What are pelagic birds?
Pelagic birds, such as the three albatrosses in the center, are joined by near shore gulls about 30 miles offshore. The albatrosses roam the open ocean of the entire North Pacific, whereas these gulls are restricted to beaches and nearshore waters of the Pacific Northwest.
Pelagic birds by definition would be those found in the open sea, away from continental land masses. Birders use the term pelagic birds a little more loosely to describe any seabird that is more regularly observed from a boat at sea than from on land.
Certain taxonomic families of birds are included as pelagic birds, even if some individuals in the family may be seen from shore or on land regularly. Those family groups include albatrosses, petrels, shearwaters, jaegers and skuas, and alcids (auks). It also generally includes a few certain highly marine members of the gulls, shorebirds, and terns that are open ocean specialists.
Black-footed Albatrosses closely approach the boat.
Of all Oregon's pelagic birds, the Black-footed Albatross is certainly a crowd-pleasing favorite.
Gliding effortlessly over the waves, these birds have a 7 foot wingspan. Though they nest in the outer Hawaiian Islands (Laysan and Midway), they spend the non-breeding season in the food-rich California Current off the Pacific Northwest.
They endear themselves to pelagic birders because they often fly by the boat to investigate intruders into their realm. They are easily enticed to within arm's reach by scraps of bread, squid, meat, or fish. They are very photogenic.
Expected every trip, Fork-tailed Storm-Petrels are regular, March to October. They are found from 12 to 50 miles offshore. Generally, small numbers are seen on most trips, but larger numbers, including flocks of hundreds, may occasionally be noted in spring and fall. They are attracted near the boat by cod liver oil.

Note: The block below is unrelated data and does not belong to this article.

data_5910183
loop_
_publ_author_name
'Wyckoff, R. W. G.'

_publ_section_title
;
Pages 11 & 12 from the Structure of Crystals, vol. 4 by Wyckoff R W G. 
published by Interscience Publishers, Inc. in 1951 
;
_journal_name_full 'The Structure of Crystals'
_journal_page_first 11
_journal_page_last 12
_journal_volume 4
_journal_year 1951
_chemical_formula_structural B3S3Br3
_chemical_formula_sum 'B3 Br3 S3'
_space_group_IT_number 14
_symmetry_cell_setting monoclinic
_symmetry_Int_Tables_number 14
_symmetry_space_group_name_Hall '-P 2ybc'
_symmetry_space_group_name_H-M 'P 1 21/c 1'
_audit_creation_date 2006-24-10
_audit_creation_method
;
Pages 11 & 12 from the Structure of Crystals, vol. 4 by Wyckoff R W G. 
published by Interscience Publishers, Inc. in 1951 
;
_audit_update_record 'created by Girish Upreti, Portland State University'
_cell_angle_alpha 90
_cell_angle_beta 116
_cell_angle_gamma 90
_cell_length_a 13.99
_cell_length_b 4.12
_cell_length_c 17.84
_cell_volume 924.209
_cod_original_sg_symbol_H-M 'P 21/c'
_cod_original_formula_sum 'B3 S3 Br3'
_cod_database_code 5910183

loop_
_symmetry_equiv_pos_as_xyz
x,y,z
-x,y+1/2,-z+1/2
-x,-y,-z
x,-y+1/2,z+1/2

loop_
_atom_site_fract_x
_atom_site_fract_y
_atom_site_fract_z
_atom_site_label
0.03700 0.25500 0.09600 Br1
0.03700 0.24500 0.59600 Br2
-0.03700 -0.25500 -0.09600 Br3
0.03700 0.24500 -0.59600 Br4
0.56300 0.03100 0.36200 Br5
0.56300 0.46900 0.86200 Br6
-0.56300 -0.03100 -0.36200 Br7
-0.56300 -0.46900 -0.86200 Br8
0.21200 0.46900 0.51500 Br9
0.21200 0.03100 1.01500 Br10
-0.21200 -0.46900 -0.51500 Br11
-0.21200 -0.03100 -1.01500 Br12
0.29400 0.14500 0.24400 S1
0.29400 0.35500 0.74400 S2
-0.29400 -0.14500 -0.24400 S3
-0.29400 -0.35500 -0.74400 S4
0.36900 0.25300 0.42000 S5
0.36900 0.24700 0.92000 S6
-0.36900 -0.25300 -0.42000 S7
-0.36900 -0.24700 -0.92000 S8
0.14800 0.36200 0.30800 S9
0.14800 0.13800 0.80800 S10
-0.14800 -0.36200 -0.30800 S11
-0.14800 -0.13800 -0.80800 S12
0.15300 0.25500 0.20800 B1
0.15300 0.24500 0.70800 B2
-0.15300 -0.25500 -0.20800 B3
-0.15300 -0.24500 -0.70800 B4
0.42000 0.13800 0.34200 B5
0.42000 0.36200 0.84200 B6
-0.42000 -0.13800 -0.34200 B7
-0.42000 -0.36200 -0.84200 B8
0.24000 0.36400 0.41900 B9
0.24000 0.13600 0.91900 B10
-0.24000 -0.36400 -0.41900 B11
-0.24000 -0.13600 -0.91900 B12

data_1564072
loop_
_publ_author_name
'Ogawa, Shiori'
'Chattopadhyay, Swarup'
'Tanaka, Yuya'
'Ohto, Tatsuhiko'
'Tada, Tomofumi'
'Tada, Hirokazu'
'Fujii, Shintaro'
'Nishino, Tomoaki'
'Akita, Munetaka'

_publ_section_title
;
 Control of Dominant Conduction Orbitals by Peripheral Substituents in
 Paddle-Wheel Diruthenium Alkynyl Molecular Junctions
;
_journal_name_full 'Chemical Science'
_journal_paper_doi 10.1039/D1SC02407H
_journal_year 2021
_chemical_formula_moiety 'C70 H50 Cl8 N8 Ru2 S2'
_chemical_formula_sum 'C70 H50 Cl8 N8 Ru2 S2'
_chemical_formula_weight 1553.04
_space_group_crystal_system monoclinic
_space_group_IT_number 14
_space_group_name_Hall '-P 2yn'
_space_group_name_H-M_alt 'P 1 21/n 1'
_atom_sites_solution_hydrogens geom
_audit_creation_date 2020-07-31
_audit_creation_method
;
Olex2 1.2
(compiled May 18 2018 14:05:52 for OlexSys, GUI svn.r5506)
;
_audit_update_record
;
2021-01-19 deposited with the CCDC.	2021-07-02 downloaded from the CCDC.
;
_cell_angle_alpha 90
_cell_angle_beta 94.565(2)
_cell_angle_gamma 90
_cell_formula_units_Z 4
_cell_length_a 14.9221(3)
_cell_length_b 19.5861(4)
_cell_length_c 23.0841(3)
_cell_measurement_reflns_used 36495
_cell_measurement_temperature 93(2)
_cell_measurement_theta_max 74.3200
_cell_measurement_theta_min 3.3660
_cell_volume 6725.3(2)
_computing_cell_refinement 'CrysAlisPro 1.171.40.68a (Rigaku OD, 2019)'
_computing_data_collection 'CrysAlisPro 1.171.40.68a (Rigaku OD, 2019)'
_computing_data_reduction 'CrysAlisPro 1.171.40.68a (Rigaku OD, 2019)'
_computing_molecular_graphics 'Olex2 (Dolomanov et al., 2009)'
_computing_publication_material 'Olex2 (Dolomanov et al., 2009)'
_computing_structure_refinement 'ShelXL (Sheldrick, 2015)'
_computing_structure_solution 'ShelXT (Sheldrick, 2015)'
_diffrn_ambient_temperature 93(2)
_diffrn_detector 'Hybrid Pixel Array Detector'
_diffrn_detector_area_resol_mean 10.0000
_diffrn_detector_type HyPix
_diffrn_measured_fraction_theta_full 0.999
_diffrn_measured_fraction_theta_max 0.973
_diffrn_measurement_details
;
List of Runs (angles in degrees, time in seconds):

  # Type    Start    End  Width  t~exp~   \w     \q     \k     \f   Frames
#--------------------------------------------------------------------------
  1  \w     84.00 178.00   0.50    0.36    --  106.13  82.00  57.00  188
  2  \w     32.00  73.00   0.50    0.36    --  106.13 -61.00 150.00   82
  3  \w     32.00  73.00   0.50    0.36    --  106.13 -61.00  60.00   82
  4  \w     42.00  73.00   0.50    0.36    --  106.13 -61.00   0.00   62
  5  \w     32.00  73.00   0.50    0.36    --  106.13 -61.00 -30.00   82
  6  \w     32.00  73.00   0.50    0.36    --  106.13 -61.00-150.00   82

Even though they breed along shore, they are not often viewed from land. They are only active at their nest burrows at night. They spend the days far at sea foraging for food.
South Polar Skua
South Polar Skuas are on many birder's target list of pelagic birds.
Skuas are gull-like seabirds of the open ocean. Big brutes, they steal other seabird's food by attacking and making them regurgitate their last meal. They may even kill and eat other seabirds.
They aren't very common, with only a few thousand individuals spread out in the entire Pacific Ocean. Their regular migration takes them past the shores of the Pacific Northwest in the late autumn when one to 5 birds on pelagic trips is typical. As their name suggests, these birds nest in Antarctica.
The clown-faced Tufted Puffin mysteriously disappears in winter.
Tufted Puffins nest along the ocean shores from Alaska to northern California. Nevertheless, they often choose offshore islands with inaccessible sea cliffs for their nesting locations. Thus, many birders are excited to see them at close range when they show up on pelagic birding trips.
Where they go in the winter, when they dessert their nesting colonies on sod-covered islands and offshore rocks, is a bit of a mystery. It is assumed they swim offshore hundreds or thousands of miles into the central North Pacific, but wherever they go, they are rarely encountered in winter.
Expected Oregon Pelagic Birds
Laysan Albatross (late fall-spring)
Black-footed Albatross (year-round)
Northern Fulmar (early fall-spring)
Pink-footed Shearwater (spring-fall)
Flesh-footed Shearwater (fall)
Buller's Shearwater (fall)
Sooty Shearwater (spring-fall)
Short-tailed Shearwater (fall-winter)
Fork-tailed Storm-Petrel (spring-fall)
Red Phalarope (spring, fall)
Red-necked Phalarope (spring, fall)
South Polar Skua (fall)
Pomarine Jaeger (spring, fall)
Parasitic Jaeger (spring, fall)
Long-tailed Jaeger (spring, fall)
Black-legged Kittiwake (fall-spring)
Sabine's Gull (spring, fall)
Common Tern (spring)
Arctic Tern (spring, fall)
Common Murre (year-round)
Pigeon Guillemot (year-round)
Cassin's Auklet (year-round)
Marbled Murrelet (year-round)
Ancient Murrelet (late fall, winter)
Rhinoceros Auklet (year-round)
Tufted Puffin (spring-fall)